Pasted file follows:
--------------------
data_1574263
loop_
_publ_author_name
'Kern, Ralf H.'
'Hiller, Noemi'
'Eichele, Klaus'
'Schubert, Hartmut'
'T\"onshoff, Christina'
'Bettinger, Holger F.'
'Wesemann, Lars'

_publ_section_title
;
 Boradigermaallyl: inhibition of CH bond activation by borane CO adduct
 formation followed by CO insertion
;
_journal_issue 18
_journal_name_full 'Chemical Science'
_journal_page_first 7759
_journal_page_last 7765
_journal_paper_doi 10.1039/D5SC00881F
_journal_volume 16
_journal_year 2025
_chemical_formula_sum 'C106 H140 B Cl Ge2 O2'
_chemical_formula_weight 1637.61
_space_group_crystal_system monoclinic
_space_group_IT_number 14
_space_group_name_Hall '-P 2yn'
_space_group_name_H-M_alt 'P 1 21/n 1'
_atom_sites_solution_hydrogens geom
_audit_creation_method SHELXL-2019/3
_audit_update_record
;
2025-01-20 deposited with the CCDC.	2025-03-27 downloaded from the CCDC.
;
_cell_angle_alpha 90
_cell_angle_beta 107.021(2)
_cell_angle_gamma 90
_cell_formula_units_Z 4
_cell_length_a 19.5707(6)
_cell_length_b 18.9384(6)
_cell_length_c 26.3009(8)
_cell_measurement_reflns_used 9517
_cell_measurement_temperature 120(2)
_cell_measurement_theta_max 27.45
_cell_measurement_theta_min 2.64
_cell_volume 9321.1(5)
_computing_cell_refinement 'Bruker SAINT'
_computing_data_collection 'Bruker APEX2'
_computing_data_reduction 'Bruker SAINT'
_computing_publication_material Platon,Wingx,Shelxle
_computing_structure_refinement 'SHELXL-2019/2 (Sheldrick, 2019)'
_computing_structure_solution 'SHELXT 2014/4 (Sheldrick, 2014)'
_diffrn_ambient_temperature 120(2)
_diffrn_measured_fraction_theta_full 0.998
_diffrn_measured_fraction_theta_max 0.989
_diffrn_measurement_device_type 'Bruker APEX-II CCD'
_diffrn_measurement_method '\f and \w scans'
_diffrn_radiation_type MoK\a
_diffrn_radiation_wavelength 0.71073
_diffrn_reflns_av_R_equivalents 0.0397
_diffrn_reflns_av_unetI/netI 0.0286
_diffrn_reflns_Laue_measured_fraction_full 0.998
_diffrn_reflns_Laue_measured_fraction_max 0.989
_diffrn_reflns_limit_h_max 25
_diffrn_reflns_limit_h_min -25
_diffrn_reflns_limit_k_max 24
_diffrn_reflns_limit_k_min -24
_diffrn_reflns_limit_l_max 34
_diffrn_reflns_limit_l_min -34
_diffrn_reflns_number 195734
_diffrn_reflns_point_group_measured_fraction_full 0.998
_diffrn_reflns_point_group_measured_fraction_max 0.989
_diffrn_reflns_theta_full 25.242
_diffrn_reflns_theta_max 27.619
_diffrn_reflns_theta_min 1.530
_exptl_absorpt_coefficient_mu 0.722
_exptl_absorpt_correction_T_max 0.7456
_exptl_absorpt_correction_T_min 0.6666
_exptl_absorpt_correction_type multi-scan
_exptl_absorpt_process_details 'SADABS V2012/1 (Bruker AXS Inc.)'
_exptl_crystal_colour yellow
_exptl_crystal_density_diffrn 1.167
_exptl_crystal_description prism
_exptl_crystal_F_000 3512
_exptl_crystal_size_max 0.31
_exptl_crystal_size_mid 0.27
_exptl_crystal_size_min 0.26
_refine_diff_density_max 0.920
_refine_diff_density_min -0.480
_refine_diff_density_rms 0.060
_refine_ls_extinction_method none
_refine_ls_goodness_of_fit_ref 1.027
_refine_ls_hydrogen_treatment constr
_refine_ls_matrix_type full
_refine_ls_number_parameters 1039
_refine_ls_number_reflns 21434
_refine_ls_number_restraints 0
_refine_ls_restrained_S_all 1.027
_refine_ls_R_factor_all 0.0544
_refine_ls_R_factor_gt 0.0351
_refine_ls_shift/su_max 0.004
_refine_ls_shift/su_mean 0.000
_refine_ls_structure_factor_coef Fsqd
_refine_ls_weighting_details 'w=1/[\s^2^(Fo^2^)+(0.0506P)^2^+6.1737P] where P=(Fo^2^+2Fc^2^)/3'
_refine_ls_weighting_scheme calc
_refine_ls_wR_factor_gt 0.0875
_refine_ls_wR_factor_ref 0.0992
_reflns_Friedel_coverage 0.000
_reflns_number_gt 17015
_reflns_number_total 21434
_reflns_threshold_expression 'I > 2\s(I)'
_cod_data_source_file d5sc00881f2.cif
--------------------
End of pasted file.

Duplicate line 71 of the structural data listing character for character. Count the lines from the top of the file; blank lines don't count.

_diffrn_reflns_point_group_measured_fraction_full 0.998